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Soho Bites 26: Too Hot to Handle (1960)
Episode 2611th July 2021 • Soho Bites Podcast • Dominic Delargy
00:00:00 00:42:23

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Lobotomy Room special.

For the first part of episode 26, we headed out to Fontaines bar in Dalston (Stoke Newington if you’re an estate agent, Dalston if you’re “street”) to catch a screening of the kitsch, sexploitation B movie from 1960, Too Hot to Handle.

The film was one of two that its star, Jayne Mansfield, made in the UK that year. Jayne plays Midnight Franklin an exotic dancer at the The Pink Flamingo club in Soho and Leo Genn plays her love interest, Johnny Solo (there’s only a 28 year age difference so that’s fine then). Christopher Lee plays the club’s sinister manager, Novak, and Austrian actor Karlheinz Böhm plays a French reporter writing a feature on Soho nightlife. Chirpy, cockney national treasure, Barbara Windsor turns up in the film as chirpy, American(!) exotic dancer, Ponytail.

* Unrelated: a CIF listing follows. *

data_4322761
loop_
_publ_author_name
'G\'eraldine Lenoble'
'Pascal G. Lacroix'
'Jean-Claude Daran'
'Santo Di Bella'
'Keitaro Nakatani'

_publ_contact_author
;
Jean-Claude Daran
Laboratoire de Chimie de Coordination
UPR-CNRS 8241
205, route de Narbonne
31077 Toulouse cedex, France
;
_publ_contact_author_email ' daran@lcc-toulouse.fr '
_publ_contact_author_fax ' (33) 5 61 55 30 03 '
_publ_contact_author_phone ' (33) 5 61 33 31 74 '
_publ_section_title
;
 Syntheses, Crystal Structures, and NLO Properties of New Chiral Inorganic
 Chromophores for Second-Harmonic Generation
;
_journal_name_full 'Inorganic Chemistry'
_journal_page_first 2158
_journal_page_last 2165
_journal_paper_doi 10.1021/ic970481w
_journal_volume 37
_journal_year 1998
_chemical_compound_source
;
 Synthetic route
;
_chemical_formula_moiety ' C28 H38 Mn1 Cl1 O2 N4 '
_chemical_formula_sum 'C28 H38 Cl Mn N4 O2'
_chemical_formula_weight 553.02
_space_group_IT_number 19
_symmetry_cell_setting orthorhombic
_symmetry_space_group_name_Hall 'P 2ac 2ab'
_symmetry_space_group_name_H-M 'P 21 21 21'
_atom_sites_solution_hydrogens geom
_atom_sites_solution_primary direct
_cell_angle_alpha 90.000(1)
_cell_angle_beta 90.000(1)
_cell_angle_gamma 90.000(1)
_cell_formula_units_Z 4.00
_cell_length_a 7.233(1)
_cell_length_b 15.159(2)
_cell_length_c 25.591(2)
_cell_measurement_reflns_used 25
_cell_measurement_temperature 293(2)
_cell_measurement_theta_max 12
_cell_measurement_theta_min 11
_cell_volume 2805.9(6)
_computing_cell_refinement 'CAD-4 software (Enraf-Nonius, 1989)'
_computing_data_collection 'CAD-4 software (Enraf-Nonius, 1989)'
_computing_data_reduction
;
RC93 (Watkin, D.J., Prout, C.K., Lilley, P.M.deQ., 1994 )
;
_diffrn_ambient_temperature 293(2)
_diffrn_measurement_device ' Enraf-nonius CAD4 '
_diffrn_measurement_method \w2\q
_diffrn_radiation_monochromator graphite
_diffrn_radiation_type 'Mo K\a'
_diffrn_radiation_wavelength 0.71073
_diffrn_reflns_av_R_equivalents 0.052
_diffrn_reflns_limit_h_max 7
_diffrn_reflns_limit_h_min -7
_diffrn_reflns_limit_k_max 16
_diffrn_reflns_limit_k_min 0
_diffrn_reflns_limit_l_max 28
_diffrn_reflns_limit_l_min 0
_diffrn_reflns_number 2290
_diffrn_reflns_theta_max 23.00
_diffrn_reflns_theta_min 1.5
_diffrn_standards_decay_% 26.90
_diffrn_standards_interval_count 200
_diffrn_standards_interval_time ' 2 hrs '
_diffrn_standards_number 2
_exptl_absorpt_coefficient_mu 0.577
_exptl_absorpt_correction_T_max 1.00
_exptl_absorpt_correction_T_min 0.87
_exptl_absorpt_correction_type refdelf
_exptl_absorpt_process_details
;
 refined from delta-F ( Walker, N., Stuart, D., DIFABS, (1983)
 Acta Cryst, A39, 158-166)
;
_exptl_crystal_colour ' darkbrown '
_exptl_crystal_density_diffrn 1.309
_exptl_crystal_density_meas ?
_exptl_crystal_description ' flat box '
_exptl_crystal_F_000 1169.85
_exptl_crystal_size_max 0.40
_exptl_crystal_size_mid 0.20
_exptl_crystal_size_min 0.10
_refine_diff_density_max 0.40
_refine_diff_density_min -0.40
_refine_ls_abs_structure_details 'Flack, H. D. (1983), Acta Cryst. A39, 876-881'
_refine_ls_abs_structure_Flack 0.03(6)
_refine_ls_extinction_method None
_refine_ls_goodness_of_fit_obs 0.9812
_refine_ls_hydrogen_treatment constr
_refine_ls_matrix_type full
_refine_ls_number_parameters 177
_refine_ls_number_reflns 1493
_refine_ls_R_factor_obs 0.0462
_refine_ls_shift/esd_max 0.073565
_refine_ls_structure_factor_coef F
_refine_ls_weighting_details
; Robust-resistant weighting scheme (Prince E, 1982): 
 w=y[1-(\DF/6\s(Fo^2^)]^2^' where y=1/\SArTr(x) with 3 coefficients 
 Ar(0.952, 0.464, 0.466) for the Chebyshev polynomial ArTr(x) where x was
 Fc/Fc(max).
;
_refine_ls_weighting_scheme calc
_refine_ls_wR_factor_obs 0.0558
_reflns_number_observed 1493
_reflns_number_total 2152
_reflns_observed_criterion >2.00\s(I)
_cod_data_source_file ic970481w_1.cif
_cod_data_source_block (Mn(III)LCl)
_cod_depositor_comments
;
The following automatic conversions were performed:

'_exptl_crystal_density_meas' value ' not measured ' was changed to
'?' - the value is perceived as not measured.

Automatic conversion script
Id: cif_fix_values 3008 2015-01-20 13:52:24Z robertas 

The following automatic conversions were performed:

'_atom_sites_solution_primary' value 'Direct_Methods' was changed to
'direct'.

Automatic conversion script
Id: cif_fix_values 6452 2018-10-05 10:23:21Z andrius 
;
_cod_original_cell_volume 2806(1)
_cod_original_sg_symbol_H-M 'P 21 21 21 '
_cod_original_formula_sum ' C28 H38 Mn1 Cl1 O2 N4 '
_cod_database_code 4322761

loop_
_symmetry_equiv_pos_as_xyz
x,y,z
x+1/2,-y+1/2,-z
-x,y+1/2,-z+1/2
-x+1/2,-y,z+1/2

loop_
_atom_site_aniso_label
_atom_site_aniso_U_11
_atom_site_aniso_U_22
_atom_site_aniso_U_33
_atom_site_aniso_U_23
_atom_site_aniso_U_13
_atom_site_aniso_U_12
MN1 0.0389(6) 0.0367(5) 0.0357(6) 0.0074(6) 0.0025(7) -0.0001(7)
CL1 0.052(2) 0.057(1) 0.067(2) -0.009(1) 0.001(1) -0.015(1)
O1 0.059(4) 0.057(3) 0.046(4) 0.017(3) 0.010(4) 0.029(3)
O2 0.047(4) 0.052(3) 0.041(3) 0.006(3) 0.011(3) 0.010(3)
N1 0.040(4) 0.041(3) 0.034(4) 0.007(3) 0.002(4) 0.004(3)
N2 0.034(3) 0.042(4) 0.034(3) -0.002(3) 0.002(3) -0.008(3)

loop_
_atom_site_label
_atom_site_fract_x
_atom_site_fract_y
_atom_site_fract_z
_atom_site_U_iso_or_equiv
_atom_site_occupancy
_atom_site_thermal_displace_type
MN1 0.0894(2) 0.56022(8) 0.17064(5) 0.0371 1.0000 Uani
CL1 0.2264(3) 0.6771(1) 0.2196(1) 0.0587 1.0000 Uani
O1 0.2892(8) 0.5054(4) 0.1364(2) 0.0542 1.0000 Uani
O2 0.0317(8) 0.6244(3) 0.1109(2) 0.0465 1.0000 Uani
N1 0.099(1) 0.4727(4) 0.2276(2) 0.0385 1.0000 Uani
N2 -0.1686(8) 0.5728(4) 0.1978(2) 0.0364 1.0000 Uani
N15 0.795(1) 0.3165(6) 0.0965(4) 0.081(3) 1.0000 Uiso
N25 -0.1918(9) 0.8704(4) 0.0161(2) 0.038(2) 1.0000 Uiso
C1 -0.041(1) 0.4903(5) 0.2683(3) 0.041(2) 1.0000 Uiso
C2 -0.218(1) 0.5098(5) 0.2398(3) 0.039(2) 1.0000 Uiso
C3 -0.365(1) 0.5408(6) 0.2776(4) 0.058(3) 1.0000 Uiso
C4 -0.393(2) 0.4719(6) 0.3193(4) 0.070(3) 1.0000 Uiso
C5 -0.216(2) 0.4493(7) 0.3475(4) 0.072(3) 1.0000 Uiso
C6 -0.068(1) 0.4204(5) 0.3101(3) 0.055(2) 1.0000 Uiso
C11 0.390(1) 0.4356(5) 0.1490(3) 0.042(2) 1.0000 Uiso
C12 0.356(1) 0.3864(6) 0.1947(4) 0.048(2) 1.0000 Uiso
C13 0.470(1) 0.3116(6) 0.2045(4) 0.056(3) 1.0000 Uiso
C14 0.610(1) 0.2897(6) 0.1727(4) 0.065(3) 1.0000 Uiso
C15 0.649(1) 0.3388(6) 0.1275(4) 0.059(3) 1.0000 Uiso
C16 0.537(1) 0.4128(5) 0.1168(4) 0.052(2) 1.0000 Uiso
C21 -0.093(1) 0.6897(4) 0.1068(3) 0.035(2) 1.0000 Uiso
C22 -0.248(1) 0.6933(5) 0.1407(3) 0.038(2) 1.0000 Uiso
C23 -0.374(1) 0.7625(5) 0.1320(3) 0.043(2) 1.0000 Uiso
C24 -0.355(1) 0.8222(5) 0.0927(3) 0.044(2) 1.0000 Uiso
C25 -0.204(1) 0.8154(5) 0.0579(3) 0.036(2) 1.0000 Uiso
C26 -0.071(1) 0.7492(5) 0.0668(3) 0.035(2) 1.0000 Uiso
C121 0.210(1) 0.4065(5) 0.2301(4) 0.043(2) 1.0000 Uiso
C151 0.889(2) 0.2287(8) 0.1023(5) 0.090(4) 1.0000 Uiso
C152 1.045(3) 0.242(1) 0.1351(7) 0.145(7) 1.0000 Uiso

The screening was put on as part of “Lobotomy Room” – a regular film night at Fontaines run by Graham Russell.

Too Hot to Handle was made in Eastman Colour but the only prints in circulation (that haven’t been dubbed into German) are in black & white. Here’s a taster of the colour version.

Here's some (unfortunately lo-res) lobby cards.

We spoke to Graham briefly after the screening but met up with him in the glorious Soho sunshine a couple of days later to discuss his love of Too Hot to Handle and its star, Jayne Mansfield.

Because you probably missed the screening at the Lobotomy Room, here’s the full film in all its black & white glory.

Find out more about the Lobotomy Room HERE

Or follow Graham on Twitter for news of upcoming screenings at the Lobotomy Room and check out his sleazy, trashy Blog. Read an interview with Graham HERE

And if you’d care to venture to Dalston / Stoke Newington, have a cocktail at Fontaines.

Most scenes in Too Hot to Handle, even the Soho street scenes, is shot in a studio. Have a look at the few genuine locations on Reelstreets.

The originator of Soho Bites, Dr Jingan Young, has launched a new research project. Find out all about it on the Cities in Cinema website and follow the project on Twitter.

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